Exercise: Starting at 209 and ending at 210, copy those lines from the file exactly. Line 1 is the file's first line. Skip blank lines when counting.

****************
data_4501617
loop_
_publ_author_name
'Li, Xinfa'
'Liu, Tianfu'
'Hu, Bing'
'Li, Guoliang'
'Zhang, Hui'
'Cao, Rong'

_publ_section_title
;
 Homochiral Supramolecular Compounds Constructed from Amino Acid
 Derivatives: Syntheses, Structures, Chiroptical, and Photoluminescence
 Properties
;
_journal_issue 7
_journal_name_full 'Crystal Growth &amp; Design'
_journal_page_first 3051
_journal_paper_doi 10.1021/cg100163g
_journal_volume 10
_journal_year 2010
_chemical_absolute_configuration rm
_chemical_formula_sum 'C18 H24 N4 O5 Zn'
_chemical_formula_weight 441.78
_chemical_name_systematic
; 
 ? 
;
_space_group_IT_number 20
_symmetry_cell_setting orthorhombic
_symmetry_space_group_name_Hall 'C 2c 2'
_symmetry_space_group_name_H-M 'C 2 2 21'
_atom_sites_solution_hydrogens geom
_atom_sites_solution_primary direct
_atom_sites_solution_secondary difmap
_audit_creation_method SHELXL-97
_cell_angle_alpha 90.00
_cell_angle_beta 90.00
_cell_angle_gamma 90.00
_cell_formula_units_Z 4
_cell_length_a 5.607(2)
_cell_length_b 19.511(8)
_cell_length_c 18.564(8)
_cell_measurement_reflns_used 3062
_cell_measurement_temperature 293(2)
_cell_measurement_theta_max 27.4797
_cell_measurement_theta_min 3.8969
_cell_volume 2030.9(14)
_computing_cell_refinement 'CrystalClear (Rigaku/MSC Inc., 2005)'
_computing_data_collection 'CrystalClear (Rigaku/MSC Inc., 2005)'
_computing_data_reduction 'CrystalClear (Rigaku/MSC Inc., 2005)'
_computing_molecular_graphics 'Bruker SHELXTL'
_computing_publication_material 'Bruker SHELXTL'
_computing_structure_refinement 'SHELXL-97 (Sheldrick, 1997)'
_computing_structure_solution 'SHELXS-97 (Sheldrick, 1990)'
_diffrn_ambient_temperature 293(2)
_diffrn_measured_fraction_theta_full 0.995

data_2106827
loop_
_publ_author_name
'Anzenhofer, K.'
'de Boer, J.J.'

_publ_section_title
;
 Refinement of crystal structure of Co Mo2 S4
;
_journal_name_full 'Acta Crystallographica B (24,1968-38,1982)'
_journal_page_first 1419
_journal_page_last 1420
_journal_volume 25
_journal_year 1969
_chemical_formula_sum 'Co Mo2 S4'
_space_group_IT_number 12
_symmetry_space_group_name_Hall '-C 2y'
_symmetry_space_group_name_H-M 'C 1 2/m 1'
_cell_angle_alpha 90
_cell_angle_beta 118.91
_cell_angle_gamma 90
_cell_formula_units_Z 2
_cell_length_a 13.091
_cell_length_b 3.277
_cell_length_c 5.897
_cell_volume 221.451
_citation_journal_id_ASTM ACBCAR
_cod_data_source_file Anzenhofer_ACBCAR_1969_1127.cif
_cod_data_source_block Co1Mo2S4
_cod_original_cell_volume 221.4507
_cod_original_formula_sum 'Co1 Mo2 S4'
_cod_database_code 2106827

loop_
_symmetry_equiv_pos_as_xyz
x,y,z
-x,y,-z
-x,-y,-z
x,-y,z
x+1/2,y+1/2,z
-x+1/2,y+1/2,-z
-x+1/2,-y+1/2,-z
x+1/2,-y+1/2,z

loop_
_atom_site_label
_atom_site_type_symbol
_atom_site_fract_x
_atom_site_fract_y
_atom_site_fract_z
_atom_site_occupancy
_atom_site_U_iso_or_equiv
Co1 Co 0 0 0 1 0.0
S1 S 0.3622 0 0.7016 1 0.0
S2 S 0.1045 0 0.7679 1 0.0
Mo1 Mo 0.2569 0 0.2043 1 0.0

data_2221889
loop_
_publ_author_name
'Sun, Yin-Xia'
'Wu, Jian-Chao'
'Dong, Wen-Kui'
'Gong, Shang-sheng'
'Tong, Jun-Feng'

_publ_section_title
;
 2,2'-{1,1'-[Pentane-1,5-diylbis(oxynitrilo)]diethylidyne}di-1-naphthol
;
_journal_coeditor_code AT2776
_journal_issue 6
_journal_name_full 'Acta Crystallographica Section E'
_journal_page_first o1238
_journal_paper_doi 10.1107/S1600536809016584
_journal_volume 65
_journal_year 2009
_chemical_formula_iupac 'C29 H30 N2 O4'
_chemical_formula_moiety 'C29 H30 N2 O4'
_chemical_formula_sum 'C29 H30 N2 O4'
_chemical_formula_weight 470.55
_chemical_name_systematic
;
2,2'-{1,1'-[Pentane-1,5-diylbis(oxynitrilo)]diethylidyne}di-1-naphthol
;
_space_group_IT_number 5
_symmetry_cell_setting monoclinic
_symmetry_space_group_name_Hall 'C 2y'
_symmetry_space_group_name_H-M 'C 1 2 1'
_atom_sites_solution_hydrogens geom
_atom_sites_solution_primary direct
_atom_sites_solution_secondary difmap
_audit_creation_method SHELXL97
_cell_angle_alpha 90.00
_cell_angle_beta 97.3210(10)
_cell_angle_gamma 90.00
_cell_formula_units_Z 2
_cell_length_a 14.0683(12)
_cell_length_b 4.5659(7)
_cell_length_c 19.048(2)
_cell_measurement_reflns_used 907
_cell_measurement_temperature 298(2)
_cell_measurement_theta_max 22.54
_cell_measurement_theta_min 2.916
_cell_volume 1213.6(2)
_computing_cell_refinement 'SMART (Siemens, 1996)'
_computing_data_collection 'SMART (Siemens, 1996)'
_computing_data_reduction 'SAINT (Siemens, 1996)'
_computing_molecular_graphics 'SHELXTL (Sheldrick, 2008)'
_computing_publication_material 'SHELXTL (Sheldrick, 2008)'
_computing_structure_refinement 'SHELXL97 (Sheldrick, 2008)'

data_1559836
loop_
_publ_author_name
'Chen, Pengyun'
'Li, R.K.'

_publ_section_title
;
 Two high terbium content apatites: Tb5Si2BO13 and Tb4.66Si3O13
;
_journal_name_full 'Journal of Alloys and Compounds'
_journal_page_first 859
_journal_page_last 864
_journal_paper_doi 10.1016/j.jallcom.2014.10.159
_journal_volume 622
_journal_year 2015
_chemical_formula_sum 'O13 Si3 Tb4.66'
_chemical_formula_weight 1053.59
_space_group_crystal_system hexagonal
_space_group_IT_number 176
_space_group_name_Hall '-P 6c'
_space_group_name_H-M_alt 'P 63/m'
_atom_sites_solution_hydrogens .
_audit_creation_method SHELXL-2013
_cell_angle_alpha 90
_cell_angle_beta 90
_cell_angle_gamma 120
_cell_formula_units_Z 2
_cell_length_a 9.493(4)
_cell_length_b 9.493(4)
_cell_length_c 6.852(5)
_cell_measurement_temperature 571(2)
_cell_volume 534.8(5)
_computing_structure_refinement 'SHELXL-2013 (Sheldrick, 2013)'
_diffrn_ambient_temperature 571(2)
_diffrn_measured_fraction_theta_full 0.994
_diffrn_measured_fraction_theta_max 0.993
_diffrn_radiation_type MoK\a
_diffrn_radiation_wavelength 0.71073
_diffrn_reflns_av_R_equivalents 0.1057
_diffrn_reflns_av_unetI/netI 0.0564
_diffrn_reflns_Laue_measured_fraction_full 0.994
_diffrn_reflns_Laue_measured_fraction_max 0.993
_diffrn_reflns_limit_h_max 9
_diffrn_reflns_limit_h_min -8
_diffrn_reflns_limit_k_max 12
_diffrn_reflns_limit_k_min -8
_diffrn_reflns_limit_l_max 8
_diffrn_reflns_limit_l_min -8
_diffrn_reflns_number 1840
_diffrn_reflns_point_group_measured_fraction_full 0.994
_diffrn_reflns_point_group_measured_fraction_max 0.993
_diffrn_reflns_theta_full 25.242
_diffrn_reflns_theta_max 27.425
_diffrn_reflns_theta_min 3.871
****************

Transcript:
_diffrn_reflns_limit_k_max 12
_diffrn_reflns_limit_k_min -8